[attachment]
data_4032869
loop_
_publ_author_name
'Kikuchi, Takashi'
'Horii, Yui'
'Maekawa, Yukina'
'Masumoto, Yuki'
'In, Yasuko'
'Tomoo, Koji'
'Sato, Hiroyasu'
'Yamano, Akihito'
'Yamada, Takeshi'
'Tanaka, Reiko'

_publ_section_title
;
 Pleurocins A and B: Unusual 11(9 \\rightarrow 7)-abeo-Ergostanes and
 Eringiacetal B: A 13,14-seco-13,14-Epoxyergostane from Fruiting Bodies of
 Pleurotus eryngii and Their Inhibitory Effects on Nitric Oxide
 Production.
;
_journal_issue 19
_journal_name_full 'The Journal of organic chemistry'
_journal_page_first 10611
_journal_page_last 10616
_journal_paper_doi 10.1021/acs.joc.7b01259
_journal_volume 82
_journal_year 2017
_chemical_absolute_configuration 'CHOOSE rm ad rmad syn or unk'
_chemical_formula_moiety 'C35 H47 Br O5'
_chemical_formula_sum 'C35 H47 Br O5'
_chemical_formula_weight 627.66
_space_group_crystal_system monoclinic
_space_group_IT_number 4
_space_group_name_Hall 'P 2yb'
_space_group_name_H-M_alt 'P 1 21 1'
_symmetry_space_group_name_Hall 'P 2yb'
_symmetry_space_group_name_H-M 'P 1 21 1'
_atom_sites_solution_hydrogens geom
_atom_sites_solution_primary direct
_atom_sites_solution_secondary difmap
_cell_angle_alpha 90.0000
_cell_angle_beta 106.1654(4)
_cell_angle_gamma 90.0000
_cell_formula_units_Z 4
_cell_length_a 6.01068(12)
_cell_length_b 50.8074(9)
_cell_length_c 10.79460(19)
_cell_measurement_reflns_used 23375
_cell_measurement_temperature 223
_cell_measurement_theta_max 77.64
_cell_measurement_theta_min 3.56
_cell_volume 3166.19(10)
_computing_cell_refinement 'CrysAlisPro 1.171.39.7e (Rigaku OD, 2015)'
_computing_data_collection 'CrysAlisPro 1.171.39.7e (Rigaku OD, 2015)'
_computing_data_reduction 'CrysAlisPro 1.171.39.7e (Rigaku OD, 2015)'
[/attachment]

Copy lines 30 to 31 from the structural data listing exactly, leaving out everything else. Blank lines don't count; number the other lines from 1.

_chemical_formula_sum 'C35 H47 Br O5'
_chemical_formula_weight 627.66